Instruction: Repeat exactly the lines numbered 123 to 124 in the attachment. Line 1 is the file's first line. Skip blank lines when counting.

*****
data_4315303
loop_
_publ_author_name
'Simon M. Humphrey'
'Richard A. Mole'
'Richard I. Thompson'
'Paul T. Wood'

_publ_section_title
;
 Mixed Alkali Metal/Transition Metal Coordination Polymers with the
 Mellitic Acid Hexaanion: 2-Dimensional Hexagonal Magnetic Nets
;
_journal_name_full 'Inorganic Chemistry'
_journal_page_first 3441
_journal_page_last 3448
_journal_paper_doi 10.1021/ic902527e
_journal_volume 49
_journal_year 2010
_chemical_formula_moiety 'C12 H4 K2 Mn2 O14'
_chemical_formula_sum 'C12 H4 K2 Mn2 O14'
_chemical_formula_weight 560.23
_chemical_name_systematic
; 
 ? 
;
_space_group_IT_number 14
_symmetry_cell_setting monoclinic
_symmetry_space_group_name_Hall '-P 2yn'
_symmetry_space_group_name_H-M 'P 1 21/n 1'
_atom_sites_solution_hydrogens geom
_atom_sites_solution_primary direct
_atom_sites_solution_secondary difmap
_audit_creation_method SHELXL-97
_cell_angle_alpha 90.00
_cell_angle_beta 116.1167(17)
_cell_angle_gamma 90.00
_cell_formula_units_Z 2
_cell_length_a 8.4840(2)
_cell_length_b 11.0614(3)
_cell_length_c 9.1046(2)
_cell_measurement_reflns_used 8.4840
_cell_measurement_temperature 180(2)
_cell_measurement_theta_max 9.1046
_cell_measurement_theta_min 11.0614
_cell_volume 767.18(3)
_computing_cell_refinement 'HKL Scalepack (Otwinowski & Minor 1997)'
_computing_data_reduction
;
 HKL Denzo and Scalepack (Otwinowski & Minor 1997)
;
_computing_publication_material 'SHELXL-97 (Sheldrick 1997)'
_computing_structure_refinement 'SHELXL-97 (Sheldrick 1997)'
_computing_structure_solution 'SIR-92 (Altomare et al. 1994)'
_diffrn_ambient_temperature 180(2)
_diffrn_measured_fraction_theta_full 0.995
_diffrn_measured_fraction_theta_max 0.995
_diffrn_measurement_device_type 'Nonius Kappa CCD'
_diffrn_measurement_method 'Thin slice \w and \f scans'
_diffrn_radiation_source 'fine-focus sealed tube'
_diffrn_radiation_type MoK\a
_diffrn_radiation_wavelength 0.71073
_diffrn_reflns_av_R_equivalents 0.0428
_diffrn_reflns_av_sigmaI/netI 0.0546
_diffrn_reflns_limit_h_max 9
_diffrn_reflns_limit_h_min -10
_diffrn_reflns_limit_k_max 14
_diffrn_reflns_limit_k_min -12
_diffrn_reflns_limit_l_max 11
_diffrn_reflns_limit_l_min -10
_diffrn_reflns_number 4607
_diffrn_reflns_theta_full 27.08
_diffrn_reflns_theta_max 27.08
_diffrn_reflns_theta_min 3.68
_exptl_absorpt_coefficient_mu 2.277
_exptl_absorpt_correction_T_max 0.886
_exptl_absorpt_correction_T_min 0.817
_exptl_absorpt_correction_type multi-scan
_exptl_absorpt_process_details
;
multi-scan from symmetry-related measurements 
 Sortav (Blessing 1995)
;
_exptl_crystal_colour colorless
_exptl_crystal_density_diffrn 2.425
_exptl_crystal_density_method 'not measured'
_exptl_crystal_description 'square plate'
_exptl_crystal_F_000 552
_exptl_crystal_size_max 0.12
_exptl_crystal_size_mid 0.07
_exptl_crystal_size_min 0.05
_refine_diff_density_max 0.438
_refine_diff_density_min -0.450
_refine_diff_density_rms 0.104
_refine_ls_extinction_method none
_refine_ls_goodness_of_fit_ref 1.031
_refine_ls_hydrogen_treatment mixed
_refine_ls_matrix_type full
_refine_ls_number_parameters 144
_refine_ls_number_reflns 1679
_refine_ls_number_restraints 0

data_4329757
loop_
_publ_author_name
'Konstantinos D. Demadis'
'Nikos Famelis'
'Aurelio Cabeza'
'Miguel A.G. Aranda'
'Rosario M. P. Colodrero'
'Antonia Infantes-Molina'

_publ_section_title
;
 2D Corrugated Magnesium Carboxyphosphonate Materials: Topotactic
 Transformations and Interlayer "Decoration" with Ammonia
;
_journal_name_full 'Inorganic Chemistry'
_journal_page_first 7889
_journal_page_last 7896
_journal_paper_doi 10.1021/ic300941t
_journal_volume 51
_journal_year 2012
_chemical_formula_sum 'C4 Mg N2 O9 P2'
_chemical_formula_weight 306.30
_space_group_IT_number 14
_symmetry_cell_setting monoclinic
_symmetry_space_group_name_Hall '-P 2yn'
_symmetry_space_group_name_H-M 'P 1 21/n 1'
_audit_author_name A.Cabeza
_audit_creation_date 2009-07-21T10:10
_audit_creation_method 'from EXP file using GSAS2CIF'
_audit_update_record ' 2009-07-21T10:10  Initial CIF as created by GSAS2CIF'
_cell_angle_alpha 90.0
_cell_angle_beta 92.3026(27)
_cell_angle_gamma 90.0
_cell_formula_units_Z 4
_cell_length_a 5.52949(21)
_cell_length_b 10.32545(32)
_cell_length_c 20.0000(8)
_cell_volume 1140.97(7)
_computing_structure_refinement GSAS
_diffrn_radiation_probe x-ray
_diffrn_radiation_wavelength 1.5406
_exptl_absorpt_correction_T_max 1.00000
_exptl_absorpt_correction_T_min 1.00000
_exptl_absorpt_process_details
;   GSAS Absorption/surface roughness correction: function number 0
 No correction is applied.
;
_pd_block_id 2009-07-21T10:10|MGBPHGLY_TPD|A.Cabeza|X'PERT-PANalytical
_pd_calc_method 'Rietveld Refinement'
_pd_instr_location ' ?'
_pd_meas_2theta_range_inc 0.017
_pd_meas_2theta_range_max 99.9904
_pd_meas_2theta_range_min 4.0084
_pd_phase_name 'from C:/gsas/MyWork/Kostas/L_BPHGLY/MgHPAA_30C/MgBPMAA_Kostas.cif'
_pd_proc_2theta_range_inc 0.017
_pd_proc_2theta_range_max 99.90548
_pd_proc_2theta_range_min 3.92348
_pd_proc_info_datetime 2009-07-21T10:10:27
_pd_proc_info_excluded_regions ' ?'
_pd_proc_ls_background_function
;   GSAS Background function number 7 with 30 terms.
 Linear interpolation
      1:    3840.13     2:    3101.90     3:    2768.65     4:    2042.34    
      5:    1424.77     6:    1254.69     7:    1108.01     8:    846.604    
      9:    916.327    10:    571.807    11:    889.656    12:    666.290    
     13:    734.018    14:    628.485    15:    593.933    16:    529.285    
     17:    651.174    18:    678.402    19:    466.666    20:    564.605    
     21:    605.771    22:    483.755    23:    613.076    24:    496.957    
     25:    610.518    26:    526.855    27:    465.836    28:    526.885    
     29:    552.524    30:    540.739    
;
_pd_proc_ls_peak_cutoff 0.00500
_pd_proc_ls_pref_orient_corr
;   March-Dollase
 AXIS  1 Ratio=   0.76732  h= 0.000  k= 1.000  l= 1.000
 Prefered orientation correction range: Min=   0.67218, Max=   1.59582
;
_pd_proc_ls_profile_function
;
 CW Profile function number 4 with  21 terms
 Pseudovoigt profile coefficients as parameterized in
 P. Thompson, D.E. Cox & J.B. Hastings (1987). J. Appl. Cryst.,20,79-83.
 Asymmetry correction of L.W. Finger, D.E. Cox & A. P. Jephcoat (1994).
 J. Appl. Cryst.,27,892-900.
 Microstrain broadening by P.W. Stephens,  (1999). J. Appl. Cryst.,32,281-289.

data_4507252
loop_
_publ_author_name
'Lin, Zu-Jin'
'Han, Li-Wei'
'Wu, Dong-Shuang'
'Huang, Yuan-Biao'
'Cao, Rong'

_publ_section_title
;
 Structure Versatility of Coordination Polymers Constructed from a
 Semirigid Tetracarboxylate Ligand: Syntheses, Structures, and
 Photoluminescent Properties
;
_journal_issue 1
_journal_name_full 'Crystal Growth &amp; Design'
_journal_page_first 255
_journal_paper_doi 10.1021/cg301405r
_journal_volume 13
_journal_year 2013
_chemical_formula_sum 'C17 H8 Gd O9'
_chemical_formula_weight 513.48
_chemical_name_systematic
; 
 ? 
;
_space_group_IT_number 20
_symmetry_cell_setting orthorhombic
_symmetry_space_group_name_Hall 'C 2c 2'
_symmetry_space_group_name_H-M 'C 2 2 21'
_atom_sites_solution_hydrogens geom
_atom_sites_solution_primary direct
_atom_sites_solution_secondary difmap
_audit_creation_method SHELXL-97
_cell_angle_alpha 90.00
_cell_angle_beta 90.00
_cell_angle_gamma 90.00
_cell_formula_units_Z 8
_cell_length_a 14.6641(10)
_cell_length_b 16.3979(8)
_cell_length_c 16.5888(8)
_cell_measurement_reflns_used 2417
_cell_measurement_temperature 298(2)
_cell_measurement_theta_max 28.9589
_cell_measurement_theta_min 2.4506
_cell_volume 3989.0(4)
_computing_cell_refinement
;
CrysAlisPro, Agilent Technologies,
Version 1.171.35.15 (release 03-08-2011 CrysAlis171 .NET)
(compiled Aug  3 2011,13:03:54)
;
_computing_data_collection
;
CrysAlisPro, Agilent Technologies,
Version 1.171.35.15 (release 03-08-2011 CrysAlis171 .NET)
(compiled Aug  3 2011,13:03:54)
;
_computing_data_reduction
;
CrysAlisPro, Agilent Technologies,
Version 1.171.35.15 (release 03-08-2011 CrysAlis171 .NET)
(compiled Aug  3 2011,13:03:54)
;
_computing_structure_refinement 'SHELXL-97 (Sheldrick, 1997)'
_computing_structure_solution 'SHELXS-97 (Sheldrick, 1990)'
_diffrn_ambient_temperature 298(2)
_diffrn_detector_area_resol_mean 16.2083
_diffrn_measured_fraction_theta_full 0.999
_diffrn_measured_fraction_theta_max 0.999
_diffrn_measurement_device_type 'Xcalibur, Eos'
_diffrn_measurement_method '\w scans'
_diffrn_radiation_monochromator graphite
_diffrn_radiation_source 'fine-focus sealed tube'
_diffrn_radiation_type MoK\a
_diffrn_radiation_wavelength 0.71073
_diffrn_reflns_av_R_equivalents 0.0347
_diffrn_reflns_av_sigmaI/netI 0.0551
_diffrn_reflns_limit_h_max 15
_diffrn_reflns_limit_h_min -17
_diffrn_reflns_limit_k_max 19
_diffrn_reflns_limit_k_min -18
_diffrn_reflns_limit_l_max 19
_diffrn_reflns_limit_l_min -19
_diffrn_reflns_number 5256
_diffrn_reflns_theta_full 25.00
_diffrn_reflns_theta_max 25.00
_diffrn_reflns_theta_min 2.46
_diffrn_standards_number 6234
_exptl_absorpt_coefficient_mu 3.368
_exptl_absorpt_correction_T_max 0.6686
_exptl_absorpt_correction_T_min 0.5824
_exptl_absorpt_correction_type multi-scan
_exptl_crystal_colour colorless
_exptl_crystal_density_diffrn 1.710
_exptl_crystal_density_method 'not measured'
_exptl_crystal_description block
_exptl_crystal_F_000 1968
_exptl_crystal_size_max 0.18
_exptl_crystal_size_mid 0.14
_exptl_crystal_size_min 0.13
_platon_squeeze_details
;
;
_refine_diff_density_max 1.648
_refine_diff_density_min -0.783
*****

_space_group_IT_number 14
_symmetry_cell_setting monoclinic